Daniel Winter-Bates: Part-two



We are finally here; part-two of my interview with Daniel Winter-Bates of Bury Tomorrow! I can only thank you all for being so patient, and I hope you’ve all enjoyed some amazing chats I’ve had with some awesome people. Now, we get to return to maybe my biggest opportunity so far and continue my discussion with Daniel.


“Were you offered any programmes or CBT in your teens?”

I hadn’t reached out. My acute phase of anorexia was quite short-lived. It was a couple of years but hadn’t gone far enough for hospitalization, yet. I may well have done, at some point, but I just snapped out of it, in that sense. Which is not an easy thing to do or a healthy thing to do either. Looking back now, I needed help to get out of that mindset and the thought process because it was all self-loathing. That was why it was happening, for me. For other people, they’re not so lucky in that sense. They struggle and struggle for years and years, their whole lives for some people. Which is really tough.”


This all just goes to show the severity of how no-one will reach out to you until you reach out to them. The fact that we have to essentially call for help is a terrifying thing as, for many people, it’s a lot easier said than done.


“It was almost a perfect storm [for me] because I think in a natural environment, my parents would’ve. They had done all the way up until I was presenting, and I think the difficulty was that I was always so good at masking. Like so, so good at what I did. Maybe the eating disorder helped mask the other stuff. I Should’ve really received counselling, but I was never offered it by the police, so when it all happened, I don’t remember being offered it for that. I would suggest anyone that has been through a traumatic incident should be offered counselling, and I wasn’t at the time.”


As Daniel is now in his thirty’s, it should be noted that all of these problems were over fifteen/sixteen years ago and he is now a veteran within the NHS, so he can guarantee that there are better services. Daniel has been part of those trusts for some time now.


“Thinking back now, between 1999 and 2006, around that era there was like this feeling around the alternative subculture like that’s what is expected. It was expected that people were a bit low, or a bit distant, or a bit anxious because it was always like that was our thing. Not that we were trying to perpetuate that; It was society’s outcast. And now, because of social media, it’s harder in some places, but I do think that alternative subculture is better known. You’re not just the weird kids, with the hoodies on, who wear makeup. That was what we were. I’d wear eyeliner to school, and I’d have long, black hair, and people would talk to you. We’d only talk to our fellow emos or goth, and that’s being going on since the [nineteen] nineties and further into the eighties, as well.”


Being segregated into different cultures in school days is what can form you as a person. The stereotypes begin to catch up with you and then you start developing into the traits perceived by the outsiders of your subculture. That’s a problem. It’s a dangerous path to becoming what is expected of you.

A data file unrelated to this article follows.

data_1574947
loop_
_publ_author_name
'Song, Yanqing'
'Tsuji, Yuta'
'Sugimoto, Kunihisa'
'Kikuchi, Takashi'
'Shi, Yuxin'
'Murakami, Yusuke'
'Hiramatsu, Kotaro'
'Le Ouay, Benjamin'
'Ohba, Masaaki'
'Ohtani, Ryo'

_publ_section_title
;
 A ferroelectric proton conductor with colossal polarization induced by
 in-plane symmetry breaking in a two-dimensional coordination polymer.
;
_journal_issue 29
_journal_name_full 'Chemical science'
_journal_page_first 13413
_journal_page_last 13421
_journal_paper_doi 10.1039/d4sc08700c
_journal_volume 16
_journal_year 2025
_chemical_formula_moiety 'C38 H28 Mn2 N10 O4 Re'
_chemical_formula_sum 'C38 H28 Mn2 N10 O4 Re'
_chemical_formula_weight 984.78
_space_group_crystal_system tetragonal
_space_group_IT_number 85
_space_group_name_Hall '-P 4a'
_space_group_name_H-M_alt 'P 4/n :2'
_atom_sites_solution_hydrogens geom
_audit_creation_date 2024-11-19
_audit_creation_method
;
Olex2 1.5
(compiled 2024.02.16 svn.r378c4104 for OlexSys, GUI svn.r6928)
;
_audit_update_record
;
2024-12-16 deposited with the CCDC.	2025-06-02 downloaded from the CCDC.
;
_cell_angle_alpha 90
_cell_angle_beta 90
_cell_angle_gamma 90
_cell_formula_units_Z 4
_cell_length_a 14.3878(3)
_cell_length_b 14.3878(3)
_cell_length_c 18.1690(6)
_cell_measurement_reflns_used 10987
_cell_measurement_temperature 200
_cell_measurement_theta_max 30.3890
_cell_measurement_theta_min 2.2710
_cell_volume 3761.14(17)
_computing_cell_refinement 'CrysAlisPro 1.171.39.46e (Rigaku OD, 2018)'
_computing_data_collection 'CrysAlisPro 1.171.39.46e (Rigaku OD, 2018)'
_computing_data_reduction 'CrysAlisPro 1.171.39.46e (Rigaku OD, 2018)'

The divide of discriminatory labels, within our youth, have residual effects of both your own views and your peers. Subcultures should be respected and welcomed whether that be being a Chav, a Goth, or any other.


Becoming an advocate for mental health:

Daniel Winter-Bates dropped out of college following a successful record deal with his band, Bury Tomorrow. After that he began to understand the reality behind his actions and realised that he needed to find a career as a back-up outside of his musical counterpart. That’s when he took the opportunity to work for the NHS, thus, beginning his climb up the ladder…


“I joined the NHS when I was eighteen. So, two days after my eighteenth birthday I joined as an Admin Assistant on a Zero-hour contract. I wanted a job and I had family within the NHS. My mum was a Matron at the time within the NHS. So, when joining there, I again started to segregate my world’s. I’d always present myself differently working for the NHS than working with the band. I’d cover my tattoos and I had tunnels at the time as well. I had thirty/forty mil’ tunnels so I used to take them out and present myself as very performance-driven and I did really well in the NHS. I continued to do so in the performance world. I was really good at analytics, tracking performance and supporting people to do that. So, not really in the mental health world. I work for an acute hospital in Southampton, and kinda worked my way up the ranks, in that sense, but was always on an agency because of the band. So, I’d float in-and-out. Then, about six years ago I decided that I wanted to make a go of it, and I really want to push this forward. It was about this time that I had my break[down].


… I realised that I’ve always advocated for equality, inclusivity, and diversity through Twitter and social media. I’d always stick to my morals and never bang on that. We’ve always been a band that’s supporting large levels of inclusivity and we always want to learn culture and we want to learn from other people. That’s what we’ve always been driven by. Never driven by fame. We’ve always been a band for our fans, not for anyone else because we’ve been screwed over by labels and management, and magazines, radio, and by our careers, and so the people that were a constant in that were our fans.”


“We’ve always been known as the band that loves the people around us and will do anything for our fans. That’s what we always were and that’s the reason why I bring that up. We have the same mindset of wanting to support, do more, and be more than just saying you love your fans which means nothing if you don’t put it into practice.”